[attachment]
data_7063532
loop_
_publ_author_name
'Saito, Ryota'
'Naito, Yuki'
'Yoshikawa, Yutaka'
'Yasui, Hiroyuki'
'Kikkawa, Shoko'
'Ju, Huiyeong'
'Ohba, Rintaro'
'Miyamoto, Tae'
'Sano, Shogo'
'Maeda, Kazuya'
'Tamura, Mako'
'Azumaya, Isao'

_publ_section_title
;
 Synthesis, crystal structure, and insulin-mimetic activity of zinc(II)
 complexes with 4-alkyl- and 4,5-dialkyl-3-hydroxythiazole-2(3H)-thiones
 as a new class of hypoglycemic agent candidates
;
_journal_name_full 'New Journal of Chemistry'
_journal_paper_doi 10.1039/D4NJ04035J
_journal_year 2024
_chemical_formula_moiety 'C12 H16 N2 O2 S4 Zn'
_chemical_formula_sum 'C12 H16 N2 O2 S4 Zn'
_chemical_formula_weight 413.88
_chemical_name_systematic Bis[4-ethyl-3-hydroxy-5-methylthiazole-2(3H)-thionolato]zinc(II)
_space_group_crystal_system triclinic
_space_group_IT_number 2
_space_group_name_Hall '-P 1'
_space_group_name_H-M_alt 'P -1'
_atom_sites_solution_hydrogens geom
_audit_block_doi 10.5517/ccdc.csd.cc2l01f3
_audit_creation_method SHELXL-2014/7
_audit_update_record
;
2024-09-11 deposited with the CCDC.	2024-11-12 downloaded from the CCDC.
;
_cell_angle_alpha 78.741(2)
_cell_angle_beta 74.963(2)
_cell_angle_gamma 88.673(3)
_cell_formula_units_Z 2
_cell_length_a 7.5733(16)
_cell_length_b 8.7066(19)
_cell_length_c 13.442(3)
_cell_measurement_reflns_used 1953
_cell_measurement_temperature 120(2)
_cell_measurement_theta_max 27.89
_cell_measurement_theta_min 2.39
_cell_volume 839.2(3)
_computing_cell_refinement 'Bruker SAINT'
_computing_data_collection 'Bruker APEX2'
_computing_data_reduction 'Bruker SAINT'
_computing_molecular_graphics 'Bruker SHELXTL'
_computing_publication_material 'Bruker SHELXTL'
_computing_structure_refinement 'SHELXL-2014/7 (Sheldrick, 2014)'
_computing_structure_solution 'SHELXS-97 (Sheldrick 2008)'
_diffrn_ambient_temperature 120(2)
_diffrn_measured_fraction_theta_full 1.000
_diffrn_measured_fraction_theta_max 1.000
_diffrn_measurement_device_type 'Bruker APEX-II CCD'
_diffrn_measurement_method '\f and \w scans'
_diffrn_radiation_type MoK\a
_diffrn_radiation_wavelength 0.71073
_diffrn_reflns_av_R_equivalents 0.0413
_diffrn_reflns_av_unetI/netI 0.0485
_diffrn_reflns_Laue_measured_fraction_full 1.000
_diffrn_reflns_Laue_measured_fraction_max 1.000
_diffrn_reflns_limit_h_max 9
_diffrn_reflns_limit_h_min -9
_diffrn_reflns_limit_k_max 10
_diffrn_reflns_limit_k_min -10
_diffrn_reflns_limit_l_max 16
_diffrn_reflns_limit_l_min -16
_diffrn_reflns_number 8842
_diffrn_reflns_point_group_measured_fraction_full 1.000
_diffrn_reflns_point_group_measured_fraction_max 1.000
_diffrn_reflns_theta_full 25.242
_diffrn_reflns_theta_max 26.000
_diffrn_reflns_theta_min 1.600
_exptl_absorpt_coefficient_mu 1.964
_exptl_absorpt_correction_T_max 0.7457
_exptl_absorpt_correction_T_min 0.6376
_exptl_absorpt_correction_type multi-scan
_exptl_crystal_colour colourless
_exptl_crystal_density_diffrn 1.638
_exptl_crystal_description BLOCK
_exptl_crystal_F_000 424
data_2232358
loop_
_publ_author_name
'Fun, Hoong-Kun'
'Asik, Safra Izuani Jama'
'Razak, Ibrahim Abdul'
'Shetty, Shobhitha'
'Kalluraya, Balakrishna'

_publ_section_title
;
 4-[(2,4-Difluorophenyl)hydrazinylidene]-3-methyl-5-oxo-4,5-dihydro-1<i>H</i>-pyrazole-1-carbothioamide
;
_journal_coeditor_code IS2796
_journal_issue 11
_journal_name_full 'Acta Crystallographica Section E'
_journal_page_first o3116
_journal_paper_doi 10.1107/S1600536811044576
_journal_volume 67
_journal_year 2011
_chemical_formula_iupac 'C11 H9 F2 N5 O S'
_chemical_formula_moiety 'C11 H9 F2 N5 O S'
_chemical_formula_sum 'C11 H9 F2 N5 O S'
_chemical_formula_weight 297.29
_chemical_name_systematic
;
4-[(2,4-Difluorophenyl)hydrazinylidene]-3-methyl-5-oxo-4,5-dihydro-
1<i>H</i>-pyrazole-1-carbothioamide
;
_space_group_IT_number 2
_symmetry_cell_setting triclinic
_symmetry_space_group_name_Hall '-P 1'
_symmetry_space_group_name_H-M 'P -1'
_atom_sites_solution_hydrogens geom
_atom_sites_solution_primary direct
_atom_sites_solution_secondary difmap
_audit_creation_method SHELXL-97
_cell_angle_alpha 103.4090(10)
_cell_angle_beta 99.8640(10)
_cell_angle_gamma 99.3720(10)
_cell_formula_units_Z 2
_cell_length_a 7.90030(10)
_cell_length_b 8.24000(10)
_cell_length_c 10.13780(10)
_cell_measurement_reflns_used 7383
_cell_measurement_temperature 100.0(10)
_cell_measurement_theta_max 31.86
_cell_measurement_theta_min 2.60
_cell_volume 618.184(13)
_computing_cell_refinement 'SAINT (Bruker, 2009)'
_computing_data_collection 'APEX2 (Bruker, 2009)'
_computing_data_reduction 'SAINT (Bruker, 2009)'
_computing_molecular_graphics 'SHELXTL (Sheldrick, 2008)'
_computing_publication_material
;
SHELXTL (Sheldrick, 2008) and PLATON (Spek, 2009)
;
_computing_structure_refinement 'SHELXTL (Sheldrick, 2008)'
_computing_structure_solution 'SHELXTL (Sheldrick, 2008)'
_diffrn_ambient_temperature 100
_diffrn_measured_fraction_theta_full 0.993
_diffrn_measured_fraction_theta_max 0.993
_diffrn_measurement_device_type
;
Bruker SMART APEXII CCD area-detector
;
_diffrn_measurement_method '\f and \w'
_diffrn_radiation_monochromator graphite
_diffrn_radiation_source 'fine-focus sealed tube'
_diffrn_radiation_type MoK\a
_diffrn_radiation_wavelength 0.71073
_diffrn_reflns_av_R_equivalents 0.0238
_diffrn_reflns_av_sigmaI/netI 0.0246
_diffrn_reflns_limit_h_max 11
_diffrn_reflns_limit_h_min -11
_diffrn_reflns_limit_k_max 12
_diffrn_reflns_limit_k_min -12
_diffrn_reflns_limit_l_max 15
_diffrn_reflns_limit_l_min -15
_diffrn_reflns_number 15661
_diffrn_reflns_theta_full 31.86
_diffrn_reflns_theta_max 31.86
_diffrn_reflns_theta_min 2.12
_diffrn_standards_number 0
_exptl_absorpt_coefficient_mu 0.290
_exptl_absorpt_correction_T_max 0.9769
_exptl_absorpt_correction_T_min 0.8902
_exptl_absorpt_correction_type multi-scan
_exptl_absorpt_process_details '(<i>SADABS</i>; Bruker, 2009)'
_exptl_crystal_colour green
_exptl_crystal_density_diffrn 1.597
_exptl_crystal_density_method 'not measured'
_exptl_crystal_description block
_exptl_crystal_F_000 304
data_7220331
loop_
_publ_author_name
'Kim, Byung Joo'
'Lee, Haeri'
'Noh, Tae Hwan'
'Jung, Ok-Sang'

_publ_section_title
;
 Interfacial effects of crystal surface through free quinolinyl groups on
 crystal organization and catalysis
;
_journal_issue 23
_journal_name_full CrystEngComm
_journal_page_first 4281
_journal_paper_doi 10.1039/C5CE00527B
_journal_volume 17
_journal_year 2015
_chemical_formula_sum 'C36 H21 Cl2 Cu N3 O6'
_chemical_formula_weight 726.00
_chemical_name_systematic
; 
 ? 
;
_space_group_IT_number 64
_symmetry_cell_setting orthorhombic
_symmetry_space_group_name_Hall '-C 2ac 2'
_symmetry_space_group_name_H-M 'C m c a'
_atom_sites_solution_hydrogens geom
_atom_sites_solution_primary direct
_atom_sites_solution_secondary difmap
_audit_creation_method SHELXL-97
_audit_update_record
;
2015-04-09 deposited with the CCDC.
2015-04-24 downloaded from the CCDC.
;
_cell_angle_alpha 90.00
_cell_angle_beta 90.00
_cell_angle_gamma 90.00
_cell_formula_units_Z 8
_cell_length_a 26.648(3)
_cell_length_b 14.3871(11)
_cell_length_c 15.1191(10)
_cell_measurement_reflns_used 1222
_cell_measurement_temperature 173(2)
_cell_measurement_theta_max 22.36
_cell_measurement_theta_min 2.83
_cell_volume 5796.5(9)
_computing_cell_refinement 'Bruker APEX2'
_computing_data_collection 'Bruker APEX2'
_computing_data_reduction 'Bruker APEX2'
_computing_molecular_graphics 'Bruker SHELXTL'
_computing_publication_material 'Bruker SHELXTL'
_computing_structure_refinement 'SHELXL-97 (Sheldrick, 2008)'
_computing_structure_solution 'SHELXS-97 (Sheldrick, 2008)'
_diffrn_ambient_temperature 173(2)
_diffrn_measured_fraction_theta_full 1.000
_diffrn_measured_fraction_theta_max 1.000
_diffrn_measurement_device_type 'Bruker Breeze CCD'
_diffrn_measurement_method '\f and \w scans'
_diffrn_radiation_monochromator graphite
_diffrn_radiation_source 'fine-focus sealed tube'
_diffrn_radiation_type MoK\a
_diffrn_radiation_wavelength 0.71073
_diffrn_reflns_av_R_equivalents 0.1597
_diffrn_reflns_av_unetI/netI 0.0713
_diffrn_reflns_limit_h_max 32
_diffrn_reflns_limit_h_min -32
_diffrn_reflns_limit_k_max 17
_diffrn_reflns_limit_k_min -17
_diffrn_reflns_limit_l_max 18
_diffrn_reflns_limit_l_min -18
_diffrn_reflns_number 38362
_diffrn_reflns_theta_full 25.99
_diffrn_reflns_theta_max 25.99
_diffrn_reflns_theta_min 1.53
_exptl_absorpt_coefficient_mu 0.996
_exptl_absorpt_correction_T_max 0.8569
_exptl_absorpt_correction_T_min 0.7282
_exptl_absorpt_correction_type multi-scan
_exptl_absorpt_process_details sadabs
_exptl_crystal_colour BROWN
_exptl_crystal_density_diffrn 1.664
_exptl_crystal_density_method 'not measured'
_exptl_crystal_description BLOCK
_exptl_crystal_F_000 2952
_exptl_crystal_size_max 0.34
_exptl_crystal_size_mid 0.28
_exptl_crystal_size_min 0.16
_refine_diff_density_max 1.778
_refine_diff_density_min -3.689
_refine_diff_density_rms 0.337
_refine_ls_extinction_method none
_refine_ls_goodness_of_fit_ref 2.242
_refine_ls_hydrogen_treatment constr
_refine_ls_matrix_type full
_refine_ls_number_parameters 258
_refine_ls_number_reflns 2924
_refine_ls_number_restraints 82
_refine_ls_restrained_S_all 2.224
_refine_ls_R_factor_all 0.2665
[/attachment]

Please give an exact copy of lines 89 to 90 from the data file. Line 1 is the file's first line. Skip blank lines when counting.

_exptl_crystal_F_000 424
data_2232358